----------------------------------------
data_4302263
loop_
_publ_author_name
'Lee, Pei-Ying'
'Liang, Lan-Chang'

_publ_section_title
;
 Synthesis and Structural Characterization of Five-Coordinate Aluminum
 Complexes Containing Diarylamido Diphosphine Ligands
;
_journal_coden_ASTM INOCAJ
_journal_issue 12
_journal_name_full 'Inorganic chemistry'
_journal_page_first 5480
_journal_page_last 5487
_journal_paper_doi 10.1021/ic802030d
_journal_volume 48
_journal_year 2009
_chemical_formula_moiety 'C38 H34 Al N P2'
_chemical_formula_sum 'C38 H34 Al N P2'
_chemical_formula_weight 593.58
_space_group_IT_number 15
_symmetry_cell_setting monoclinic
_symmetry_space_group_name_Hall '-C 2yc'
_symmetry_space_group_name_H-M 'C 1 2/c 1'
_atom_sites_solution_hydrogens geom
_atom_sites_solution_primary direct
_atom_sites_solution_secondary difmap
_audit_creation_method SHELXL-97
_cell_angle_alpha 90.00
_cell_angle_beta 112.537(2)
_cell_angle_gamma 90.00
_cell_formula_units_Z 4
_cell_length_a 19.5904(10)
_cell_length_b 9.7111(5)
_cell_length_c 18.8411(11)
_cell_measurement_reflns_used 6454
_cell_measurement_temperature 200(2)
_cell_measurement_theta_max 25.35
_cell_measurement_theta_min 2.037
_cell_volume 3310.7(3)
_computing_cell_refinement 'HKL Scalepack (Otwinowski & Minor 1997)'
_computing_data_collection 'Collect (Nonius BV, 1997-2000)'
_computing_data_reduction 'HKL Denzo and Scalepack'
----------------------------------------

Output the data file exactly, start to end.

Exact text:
data_4302263
loop_
_publ_author_name
'Lee, Pei-Ying'
'Liang, Lan-Chang'

_publ_section_title
;
 Synthesis and Structural Characterization of Five-Coordinate Aluminum
 Complexes Containing Diarylamido Diphosphine Ligands
;
_journal_coden_ASTM INOCAJ
_journal_issue 12
_journal_name_full 'Inorganic chemistry'
_journal_page_first 5480
_journal_page_last 5487
_journal_paper_doi 10.1021/ic802030d
_journal_volume 48
_journal_year 2009
_chemical_formula_moiety 'C38 H34 Al N P2'
_chemical_formula_sum 'C38 H34 Al N P2'
_chemical_formula_weight 593.58
_space_group_IT_number 15
_symmetry_cell_setting monoclinic
_symmetry_space_group_name_Hall '-C 2yc'
_symmetry_space_group_name_H-M 'C 1 2/c 1'
_atom_sites_solution_hydrogens geom
_atom_sites_solution_primary direct
_atom_sites_solution_secondary difmap
_audit_creation_method SHELXL-97
_cell_angle_alpha 90.00
_cell_angle_beta 112.537(2)
_cell_angle_gamma 90.00
_cell_formula_units_Z 4
_cell_length_a 19.5904(10)
_cell_length_b 9.7111(5)
_cell_length_c 18.8411(11)
_cell_measurement_reflns_used 6454
_cell_measurement_temperature 200(2)
_cell_measurement_theta_max 25.35
_cell_measurement_theta_min 2.037
_cell_volume 3310.7(3)
_computing_cell_refinement 'HKL Scalepack (Otwinowski & Minor 1997)'
_computing_data_collection 'Collect (Nonius BV, 1997-2000)'
_computing_data_reduction 'HKL Denzo and Scalepack'